Carla Khalifa and her husband Fouad Awsen Khalifa share their personal story from the Libyan Revolution with LYM’s very own Enas Eruk. The following are two excerpts from their reflections on the revolution one year later.
My husband and I lived in Amsterdam Holland. My husband was a carpenter. On March 22, 2011, he left Amsterdam to Libya to join the freedom fighters in their fight for freedom. He stayed there until October 1st, 2011. He took part in the war in the battles of Musratah and Sirte. My husband had a bulletproof vest and a satellite phone before he left to Libya. He had to buy his own weapon, an AK47 (Kalashnikov) when he arrived in Libya. He received his battle training in Benghazi. After the battles in Musratah, he gained enough experience that he was training other freedom fighters who just joined the war to liberate their homeland from the tyrant.
During my husband’s stay in Libya, we tried to stay in touch but we weren’t always successful. We’d sometimes go for several days without talking to each other. During all that time while he was in Libya, I had a terrible time although I knew that he was fighting for a good cause but I was completely desperate. I was following the station from Mohammed Nabbous for inside information and TV channels such as Aljazeera, Sky News and BBC for other news. The wait for a telephone call from him was driving me crazy because sometimes I didn’t hear from him for a long time.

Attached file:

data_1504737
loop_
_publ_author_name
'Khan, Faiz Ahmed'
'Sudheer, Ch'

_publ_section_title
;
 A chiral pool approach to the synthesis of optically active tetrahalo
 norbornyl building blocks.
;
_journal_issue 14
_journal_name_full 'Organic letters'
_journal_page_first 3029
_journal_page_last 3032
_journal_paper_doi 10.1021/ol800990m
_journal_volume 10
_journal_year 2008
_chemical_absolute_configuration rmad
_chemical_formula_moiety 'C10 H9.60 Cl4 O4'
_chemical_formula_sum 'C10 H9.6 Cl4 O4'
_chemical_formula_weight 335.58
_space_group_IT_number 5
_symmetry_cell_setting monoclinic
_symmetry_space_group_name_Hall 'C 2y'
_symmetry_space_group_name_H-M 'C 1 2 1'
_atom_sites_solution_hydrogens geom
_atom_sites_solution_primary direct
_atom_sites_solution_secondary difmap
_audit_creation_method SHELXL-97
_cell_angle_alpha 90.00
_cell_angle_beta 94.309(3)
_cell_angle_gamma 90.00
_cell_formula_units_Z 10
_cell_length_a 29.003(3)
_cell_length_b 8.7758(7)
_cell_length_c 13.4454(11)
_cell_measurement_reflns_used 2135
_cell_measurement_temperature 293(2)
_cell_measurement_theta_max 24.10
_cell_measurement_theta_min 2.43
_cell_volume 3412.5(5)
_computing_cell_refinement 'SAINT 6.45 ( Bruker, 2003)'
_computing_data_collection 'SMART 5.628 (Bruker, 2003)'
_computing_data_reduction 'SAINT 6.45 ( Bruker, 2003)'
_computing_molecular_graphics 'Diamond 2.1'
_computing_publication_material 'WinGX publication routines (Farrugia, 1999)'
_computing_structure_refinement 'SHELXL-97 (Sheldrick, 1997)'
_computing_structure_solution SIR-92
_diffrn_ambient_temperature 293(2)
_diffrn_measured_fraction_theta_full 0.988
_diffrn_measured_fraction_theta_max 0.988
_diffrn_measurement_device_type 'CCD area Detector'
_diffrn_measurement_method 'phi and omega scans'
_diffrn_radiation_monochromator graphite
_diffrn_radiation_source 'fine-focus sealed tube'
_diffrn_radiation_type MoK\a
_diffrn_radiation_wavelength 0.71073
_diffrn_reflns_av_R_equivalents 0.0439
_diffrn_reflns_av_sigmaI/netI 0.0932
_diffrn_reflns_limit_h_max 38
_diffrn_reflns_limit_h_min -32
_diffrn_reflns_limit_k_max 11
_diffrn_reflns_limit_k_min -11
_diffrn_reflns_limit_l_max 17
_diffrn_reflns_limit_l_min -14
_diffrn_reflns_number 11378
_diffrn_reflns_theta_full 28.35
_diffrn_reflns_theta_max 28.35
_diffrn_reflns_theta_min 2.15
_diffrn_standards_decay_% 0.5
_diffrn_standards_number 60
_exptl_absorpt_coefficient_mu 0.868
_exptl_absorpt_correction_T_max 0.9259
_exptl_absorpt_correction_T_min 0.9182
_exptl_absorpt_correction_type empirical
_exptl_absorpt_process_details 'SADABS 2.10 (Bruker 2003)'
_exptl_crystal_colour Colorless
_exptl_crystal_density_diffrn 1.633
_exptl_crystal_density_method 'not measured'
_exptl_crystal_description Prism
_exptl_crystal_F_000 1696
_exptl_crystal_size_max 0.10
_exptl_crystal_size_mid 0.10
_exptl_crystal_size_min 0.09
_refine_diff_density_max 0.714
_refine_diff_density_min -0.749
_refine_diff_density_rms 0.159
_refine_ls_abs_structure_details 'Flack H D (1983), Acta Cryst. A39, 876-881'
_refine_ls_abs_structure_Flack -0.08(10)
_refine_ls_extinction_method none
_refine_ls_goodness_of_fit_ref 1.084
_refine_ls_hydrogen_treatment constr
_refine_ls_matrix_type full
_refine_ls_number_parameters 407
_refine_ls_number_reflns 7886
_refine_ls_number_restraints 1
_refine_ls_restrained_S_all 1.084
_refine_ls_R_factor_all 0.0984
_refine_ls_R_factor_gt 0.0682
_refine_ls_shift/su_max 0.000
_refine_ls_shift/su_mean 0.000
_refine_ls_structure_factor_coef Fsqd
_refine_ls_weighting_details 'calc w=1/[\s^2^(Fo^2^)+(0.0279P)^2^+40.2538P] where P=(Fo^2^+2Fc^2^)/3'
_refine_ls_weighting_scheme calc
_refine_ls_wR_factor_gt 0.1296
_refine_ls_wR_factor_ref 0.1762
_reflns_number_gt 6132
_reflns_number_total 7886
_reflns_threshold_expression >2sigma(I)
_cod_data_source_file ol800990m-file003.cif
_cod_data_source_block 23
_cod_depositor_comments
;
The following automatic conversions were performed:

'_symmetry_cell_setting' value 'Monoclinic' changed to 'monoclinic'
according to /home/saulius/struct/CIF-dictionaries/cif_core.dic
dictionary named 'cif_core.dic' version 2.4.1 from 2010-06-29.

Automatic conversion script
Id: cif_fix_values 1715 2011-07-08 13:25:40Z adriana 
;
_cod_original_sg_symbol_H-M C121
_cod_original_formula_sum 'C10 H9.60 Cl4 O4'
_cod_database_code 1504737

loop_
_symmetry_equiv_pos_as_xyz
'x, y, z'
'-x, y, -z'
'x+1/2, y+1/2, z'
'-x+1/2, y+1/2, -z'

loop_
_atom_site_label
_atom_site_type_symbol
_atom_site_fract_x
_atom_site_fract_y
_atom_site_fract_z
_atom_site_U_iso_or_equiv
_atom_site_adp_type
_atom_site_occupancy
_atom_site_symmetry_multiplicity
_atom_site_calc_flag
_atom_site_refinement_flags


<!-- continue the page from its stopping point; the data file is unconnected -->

My husband and his other Libyan friends who live in Holland managed to send few ambulances and medicine to Libya. He almost was killed twice in Musratah. He lost some friends in the war against the tyrant. His last battle was the battle in Sirte where was almost killed again.
Praise to Allah, he is home with me again and working at his old job as a carpenter. He used to have some trouble with his memories from the war but now he is doing well Masha’ Allah.
In my opinion the February 17th Revolution was necessary because it was difficult for people to live in such miserable conditions that the tyrant’s system imposed on the country from the oppression, poverty, favoritism and repression. It became unreasonable to remain silent on the debauch of the tyrant by the distortion of the Holy Qur’an and the attack on the Prophet Muhammad (PBUH). I was very happy by the Revolution and my feelings still have not changed even for one day even after almost a year later. I tried to follow all the revolution’s news and tried very hard to be a part of it since the very beginning. I went out with all Libyan men and women to the squares here in the Netherlands in the first demonstrations to demand the bringing down of the Qaddafi’s regime in the outside of Libya.